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Author Topic: The Lure of the Labrador Wild  (Read 803 times)

Offline Bioguide

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The Lure of the Labrador Wild
« on: February 25, 2019, 11:50:18 am »
Free download from Amazon and you can read it on your computer or phone with their free Kindle App:

https://www.amazon.com/gp/product/B0082XLMCM/ref=ppx_yo_dt_b_d_asin_title_o01?ie=UTF8&psc=1

From the back cover:

"The Labrador interior has long held the well-deserved reputation of being one of the most inhospitable places on earth. It is a patchwork of Canadian shield granites and sphagnum moss, labyrinthine caribou trails and desolate subarctic barrens, all set against glacier-scoured hills stretching to an apparently limitless horizon.
In the late spring of 1903, Leonidas Hubbard, a young writer, and Dillon Wallace, a forty-year-old New York attorney, set off with George Elson, a native guide with no firsthand knowledge of their destination, to explore the incompletely mapped Lake Michikamau region of interior Labrador. Beset by delays, the men paddled past their intended route, the Naskaupi River, and headed up the treacherous Susan River instead. When in early September they finally glimpsed the vast waters of Michikamau from the top of an unknown mountain, Labrador’s cold winds had begun. With scant scraps of food remaining, the three began a desperate struggle against starvation and the rapidly approaching and unforgiving winter as they raced home for their lives."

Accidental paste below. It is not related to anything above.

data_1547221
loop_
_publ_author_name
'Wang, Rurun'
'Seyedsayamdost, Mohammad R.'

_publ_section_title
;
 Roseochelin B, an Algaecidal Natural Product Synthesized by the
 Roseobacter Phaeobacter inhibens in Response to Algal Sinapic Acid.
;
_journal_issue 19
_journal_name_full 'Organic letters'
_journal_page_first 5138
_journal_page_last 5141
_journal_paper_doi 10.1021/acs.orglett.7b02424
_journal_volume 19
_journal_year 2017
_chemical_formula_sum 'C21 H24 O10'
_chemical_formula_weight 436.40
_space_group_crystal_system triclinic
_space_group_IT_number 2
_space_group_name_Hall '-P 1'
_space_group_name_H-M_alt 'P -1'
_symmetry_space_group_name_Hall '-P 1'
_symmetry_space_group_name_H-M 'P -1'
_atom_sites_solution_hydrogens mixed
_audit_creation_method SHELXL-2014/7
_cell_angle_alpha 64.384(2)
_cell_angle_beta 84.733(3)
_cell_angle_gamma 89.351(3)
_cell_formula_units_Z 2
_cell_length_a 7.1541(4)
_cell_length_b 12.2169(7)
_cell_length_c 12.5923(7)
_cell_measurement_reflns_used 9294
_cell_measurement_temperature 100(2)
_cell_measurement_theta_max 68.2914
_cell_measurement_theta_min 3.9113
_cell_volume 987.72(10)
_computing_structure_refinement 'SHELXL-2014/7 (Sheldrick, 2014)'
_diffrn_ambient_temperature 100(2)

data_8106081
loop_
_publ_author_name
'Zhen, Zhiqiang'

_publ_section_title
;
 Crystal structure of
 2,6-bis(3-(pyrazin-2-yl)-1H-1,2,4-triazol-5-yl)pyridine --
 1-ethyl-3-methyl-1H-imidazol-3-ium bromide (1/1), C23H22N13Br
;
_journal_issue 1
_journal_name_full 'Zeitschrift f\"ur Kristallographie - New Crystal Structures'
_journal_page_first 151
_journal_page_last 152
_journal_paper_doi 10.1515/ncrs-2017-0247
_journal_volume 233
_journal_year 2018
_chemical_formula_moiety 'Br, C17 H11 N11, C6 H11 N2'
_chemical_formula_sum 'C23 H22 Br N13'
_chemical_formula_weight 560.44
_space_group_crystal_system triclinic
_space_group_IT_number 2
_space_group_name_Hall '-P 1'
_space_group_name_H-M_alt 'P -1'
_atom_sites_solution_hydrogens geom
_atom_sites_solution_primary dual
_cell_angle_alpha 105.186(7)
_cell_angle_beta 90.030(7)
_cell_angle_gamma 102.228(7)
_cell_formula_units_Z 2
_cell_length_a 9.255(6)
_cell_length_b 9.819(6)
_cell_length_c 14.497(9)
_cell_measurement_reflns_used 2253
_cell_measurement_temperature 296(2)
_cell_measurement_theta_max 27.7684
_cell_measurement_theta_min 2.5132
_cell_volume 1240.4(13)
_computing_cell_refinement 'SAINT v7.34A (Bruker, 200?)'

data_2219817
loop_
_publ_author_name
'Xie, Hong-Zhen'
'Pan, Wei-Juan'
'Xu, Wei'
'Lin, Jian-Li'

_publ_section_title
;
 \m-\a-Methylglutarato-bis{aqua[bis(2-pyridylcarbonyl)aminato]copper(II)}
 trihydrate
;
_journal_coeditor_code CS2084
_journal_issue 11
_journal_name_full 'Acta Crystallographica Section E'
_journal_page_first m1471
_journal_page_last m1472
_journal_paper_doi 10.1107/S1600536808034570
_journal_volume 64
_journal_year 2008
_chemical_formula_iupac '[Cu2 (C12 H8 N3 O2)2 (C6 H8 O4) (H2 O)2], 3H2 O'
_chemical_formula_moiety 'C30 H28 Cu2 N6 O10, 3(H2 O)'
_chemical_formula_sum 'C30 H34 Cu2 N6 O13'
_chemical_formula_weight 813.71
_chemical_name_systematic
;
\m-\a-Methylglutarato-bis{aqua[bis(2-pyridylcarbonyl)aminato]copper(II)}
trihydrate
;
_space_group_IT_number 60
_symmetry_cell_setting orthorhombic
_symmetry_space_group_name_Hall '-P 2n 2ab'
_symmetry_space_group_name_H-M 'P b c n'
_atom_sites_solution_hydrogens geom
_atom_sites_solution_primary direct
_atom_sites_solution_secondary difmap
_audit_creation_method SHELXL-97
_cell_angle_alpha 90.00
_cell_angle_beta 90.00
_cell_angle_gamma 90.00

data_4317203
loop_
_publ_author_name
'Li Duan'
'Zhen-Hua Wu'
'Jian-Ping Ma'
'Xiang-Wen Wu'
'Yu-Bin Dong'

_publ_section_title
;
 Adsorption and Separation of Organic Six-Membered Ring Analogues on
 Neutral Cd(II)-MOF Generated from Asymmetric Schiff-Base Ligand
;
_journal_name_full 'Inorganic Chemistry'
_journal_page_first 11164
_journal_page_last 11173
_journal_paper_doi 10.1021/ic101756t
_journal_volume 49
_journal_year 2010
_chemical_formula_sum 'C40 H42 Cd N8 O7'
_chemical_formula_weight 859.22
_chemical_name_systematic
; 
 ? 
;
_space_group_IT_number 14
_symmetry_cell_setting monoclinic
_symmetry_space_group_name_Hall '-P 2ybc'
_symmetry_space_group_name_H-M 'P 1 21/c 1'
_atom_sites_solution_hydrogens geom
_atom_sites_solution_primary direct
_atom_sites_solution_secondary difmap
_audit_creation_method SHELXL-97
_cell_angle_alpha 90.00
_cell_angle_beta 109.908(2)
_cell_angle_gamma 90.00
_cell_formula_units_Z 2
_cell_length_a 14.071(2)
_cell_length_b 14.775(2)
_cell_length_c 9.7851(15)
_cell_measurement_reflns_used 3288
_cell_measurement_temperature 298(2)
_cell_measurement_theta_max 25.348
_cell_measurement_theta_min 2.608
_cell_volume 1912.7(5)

Offline kinguq

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Re: The Lure of the Labrador Wild
« Reply #1 on: February 25, 2019, 12:04:10 pm »
Yes a great story of one of the worst navigational errors in history!

I would also recommend Great Heart by James West Davidson and John Rugge, which tells the same story but includes the follow-up expeditions by Wallace and the competing expedition by Hubbard's wife. A race over the watershed and down the George! One of the best adventure stories ever.

https://www.amazon.ca/Great-Heart-James-West-Davidson/dp/0140105352/ref=pd_sbs_14_1/138-4534747-0626619?_encoding=UTF8&pd_rd_i=0140105352&pd_rd_r=2c7b544f-391f-11e9-9e49-b9c377d1057c&pd_rd_w=OM8Og&pd_rd_wg=G9PAo&pf_rd_p=5dcda75b-8643-4da3-9bb1-5c0233790500&pf_rd_r=4ZPEEQ6MRR493CN4R3MA&psc=1&refRID=4ZPEEQ6MRR493CN4R3MA

Kinguq.


Offline AB_Winter

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Re: The Lure of the Labrador Wild
« Reply #2 on: February 27, 2019, 01:02:52 pm »
Lure of the Labrador Wild was required reading as part of the 11th grade curriculum when I attended high school in Newfoundland. A good read and a very tragic story.

Offline Bioguide